A Brief History of Breast Pumps

Debates about online milk exchanges wouldn't be possible without a simple—yet revolutionary—machine. 

It is unsurprising that the Internet, a place that allows commerce of pretty much every variety, would give birth to a phenomenon known as a "milk exchange." Since around 2005, sites like Only The Breast and Milk Share have acted as craigslists, of sorts, for human milk, sharing listings from both parents looking to sell excess breast milk and those looking to buy it. Exchanges like these are possible not only because of the communicative ease of the web, but also because breast milk is largely unregulated, especially compared to other body fluids like blood and semen. "Is it a food? Is it a body fluid? Is it a drug?" the Center for Biobehavioral Healths' Sarah Keim told The Verge. "The FDA really doesn't know what to do with breast milk." 

Also unsurprising, given all that, is what Keim and her colleagues found in a study published today in the journal Pediatrics: that eBay-esque breast milk, likely due to unsanitary collection and shipping practices, can cause infections in the children nourished by it. And it's unsurprising, as well, that this news has reinvigorated longstanding debates about the proper ways to regulate the breast milk market.

None of these debates can be had, however, unless you first have a particular thing: a breast pump. A device that allows for mother and milk to be mechanically de-entangled from each other—and that, in the process, helps breast milk to be transformed, essentially, from an intimacy to a commodity. The breast pump is the machine that makes human milk, in its way, marketable. 

Pumps are, at this point, culturally ubiquitous. A classic "Better Know a District" found Stephen Colbert jokingly hooking himself up to a pump as he questioned New York representative Carolyn Maloney. During the 2008 presidential campaign, Sarah Palin reminded voters of her maternal qualities by remarking on her need to, "put down the BlackBerries and pick up the breast pump." Tina Fey, in her book Bossypants, recalled her attempts to "pump milk while watching Entourage on demand." Pumps-on-airplanes tales are a common subgenre of the "terrible airplane experience" story.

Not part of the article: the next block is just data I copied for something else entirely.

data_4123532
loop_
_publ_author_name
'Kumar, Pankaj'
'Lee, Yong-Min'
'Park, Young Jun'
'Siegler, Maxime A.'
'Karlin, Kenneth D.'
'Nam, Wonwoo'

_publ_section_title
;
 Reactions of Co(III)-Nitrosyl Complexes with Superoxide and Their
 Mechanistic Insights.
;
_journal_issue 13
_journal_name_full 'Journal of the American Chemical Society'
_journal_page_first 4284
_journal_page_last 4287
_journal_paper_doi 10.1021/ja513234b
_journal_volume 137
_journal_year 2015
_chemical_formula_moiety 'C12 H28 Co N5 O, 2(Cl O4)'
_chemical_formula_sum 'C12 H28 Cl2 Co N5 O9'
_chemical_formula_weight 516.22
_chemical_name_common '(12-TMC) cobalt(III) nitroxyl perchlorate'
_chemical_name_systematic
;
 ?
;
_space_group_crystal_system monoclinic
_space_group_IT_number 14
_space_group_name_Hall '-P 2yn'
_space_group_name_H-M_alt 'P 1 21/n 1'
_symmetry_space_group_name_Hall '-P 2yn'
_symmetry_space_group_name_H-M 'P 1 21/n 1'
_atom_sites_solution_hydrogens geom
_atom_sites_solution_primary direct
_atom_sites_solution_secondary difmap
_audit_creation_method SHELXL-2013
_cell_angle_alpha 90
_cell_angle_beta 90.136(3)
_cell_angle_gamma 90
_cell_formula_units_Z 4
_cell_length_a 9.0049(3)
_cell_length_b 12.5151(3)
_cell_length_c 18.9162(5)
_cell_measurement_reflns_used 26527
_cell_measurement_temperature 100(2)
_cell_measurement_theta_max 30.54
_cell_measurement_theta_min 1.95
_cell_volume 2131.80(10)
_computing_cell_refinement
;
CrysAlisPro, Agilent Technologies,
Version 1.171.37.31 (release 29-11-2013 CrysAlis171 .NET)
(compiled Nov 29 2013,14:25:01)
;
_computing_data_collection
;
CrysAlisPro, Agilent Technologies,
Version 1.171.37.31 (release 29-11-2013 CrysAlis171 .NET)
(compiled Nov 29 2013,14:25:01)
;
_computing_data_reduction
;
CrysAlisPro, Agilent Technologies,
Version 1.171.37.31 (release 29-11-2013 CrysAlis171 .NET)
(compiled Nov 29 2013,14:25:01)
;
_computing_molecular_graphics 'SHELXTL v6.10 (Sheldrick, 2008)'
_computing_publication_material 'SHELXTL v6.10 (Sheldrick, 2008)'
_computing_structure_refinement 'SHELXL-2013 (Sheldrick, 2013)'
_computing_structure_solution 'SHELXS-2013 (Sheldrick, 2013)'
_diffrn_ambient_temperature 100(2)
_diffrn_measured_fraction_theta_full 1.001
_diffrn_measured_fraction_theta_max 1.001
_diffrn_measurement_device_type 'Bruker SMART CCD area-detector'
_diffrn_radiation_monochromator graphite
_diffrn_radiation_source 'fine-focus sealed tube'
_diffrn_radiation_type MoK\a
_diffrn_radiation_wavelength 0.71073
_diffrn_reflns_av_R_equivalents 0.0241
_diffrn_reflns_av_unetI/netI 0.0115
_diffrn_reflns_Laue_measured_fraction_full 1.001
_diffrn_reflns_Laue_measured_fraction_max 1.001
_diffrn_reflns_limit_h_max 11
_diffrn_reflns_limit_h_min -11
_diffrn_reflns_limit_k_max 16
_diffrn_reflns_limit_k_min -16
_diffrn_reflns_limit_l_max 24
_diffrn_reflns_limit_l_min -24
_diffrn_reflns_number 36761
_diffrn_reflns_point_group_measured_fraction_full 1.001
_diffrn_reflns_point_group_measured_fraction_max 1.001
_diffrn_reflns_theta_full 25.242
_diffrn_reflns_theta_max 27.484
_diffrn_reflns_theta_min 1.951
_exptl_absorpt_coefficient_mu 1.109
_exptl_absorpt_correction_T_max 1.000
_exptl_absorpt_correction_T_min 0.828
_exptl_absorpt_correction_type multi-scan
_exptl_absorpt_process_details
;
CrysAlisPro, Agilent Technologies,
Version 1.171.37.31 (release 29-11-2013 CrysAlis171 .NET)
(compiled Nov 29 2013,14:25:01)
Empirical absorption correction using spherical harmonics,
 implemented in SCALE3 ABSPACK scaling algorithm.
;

The first pumps were patented in the mid-19th century, typically as medical devices used to treat inverted nipples and to help infants who were too small or too weak to nurse. But as widely available consumer products, they've been around for only a little more than 20 years. It wasn't until 1991 that the Swiss manufacturer Medela introduced its first electric-powered, vacuum-operated breast pump—a pump not intended for in-hospital use—in the U.S. Since then, Jill Lepore noted in a 2009 New Yorker piece, the device's sales quadrupled. Pumps have become such a common parental aide that new mothers, when discharged from hospitals after giving birth, are often provided with a complimentary pump as a parting gift.

As Lepore summed it up:

Pumping is no fun—whether it’s more boring or more lonesome I find hard to say—but it has recently become so common that even some women who are home with their babies all day long express their milk and feed it in a bottle. Behind closed doors, the nation begins to look like a giant human dairy farm.

It's an apt description, in part because the earliest versions of the pumps—machines that date from the mid-19th century—were essentially glorified milkers. They put advances in vacuum technology and electricity to use for humans in the same way they put those advances to use in the dairy industry. In 1854, Orwell H. Needham filed a patent for a "Breast-Pump": 

This invention is for the purpose of so connecting the pump bellows with the nipple shield or cupping shield as that any motion of the bellows from the exertion of pumping will not be communicated to the shield by means of a flexible tube, by which also the pumping apparatus can be placed in any convenient position without regard to the position of the patient, and also in the flexible shields, fitting any inequalities of surface and applying themselves to the parts conveniently.

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Megan Garber is a staff writer at The Atlantic.

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